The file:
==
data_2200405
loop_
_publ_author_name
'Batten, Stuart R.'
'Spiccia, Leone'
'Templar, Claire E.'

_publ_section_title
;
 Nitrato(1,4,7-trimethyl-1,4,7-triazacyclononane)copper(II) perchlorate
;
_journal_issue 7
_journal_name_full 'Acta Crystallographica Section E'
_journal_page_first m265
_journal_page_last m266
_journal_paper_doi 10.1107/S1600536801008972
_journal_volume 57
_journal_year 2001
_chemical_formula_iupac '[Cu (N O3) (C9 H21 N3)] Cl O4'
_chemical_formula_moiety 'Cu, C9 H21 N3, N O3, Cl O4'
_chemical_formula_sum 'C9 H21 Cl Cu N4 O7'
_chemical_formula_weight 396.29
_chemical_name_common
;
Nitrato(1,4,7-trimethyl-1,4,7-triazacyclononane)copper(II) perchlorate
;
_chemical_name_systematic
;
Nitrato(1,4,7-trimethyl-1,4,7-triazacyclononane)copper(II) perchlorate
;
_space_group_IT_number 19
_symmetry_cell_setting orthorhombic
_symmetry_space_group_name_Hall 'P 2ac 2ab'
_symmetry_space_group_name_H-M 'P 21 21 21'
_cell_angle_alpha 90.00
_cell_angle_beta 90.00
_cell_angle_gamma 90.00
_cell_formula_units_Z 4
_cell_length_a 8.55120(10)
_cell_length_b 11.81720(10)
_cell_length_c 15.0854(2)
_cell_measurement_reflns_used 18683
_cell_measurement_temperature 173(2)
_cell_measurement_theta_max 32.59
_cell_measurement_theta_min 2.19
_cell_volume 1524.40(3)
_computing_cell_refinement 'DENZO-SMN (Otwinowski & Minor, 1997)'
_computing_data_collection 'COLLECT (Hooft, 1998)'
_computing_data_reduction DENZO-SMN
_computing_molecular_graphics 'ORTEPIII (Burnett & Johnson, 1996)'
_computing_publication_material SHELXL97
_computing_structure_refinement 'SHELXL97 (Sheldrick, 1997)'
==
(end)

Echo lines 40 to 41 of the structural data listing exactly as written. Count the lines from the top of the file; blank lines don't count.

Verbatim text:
_cell_length_c 15.0854(2)
_cell_measurement_reflns_used 18683